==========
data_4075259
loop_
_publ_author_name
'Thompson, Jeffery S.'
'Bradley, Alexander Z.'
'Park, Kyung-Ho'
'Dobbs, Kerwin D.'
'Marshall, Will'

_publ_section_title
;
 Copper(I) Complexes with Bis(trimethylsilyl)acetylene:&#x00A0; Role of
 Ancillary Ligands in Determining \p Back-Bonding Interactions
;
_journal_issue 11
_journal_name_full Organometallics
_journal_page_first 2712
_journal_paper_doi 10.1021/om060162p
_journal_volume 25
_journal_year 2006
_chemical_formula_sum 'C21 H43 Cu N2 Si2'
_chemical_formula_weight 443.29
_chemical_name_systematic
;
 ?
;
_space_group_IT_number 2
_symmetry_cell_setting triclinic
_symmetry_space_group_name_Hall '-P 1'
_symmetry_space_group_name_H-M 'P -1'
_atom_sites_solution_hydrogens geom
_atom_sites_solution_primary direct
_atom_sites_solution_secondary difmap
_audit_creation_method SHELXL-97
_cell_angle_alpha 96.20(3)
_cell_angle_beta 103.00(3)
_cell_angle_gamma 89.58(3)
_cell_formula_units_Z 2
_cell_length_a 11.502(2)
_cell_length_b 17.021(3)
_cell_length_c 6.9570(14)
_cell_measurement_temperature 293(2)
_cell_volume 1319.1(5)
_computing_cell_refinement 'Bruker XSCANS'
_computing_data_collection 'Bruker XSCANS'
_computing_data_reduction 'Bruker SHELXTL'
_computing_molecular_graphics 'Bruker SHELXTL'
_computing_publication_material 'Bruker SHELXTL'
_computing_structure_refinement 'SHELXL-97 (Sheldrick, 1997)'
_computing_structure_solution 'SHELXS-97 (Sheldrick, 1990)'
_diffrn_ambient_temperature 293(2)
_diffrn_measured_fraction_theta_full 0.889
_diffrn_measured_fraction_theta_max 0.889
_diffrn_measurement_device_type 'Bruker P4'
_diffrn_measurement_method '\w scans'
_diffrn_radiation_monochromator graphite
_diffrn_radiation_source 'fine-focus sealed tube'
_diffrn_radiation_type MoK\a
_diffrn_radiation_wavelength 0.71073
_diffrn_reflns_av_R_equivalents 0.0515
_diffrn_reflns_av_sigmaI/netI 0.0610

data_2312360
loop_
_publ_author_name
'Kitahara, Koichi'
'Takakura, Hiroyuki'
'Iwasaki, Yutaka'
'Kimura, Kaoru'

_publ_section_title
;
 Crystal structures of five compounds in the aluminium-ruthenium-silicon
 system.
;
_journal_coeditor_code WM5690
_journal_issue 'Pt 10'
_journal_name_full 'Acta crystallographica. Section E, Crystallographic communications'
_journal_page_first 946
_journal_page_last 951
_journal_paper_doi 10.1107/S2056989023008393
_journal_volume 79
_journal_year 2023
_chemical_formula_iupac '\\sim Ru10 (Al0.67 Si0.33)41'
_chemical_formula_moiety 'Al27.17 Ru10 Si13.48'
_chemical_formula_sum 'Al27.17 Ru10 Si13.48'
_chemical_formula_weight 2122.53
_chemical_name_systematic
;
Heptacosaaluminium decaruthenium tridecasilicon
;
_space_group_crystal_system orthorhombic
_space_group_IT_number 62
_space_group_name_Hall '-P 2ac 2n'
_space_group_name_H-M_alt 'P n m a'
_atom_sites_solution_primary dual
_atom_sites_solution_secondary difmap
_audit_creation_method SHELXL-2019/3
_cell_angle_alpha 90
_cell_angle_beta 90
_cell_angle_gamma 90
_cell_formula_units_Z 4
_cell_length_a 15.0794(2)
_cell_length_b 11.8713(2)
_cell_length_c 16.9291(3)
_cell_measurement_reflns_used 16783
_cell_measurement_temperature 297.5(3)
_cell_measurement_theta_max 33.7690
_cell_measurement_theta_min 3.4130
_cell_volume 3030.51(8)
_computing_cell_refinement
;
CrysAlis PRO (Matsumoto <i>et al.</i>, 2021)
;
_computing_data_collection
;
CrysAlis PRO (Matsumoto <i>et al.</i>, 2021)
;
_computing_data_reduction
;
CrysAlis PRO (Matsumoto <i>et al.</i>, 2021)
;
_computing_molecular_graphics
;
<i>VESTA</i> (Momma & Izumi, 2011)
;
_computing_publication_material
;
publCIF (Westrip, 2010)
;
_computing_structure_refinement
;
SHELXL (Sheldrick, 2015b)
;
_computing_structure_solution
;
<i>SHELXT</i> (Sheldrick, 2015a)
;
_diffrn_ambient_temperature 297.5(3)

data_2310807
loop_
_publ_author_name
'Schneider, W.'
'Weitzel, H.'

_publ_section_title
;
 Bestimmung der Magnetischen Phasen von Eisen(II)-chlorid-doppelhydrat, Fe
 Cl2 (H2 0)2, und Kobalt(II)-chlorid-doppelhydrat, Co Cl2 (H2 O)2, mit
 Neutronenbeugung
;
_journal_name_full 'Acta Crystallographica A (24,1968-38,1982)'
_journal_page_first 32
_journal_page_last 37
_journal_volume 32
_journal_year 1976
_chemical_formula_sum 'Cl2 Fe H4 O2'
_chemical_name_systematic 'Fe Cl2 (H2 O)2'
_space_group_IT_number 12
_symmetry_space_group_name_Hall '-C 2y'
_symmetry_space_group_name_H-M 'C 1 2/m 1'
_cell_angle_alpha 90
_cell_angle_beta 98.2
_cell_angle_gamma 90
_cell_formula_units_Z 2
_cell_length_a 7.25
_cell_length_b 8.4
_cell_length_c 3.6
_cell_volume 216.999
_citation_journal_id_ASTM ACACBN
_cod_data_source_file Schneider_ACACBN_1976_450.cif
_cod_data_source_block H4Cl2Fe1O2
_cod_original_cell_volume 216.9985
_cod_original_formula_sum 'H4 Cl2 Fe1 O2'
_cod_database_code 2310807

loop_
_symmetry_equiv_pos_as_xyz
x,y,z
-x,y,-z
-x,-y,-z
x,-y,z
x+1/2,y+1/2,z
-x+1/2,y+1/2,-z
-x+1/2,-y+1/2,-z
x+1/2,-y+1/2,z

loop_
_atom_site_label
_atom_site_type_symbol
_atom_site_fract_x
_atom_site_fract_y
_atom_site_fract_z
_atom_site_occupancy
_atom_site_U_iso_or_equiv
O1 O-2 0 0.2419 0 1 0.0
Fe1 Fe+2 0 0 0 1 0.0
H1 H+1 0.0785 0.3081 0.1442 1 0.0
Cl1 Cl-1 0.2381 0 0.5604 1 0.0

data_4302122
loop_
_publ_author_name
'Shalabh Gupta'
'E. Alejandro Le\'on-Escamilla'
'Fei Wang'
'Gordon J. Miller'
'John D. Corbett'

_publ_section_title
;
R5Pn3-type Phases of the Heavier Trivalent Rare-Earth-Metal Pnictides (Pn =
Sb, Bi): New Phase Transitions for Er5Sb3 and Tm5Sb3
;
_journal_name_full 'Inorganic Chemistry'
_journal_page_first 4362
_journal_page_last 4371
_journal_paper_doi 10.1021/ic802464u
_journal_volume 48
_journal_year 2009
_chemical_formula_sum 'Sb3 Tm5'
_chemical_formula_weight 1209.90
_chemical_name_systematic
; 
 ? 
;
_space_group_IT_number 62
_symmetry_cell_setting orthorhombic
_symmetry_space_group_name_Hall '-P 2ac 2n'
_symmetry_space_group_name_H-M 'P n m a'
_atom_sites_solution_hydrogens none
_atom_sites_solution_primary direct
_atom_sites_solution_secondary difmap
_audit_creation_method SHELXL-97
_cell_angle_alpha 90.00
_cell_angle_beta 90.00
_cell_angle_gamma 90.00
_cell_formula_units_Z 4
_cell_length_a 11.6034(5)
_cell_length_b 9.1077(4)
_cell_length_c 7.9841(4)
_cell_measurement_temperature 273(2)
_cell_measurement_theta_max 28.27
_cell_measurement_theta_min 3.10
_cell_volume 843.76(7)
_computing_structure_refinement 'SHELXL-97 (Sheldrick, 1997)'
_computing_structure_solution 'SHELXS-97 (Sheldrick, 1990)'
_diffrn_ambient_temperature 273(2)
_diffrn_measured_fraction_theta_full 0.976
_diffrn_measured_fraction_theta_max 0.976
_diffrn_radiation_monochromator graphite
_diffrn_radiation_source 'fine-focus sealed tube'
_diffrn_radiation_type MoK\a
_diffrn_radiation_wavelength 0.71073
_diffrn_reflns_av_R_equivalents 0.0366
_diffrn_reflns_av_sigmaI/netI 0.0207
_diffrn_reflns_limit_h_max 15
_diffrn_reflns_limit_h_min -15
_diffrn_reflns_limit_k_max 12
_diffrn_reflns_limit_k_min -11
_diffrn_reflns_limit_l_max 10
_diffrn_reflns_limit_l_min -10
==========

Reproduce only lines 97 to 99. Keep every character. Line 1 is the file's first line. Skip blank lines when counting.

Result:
_cell_angle_beta 90
_cell_angle_gamma 90
_cell_formula_units_Z 4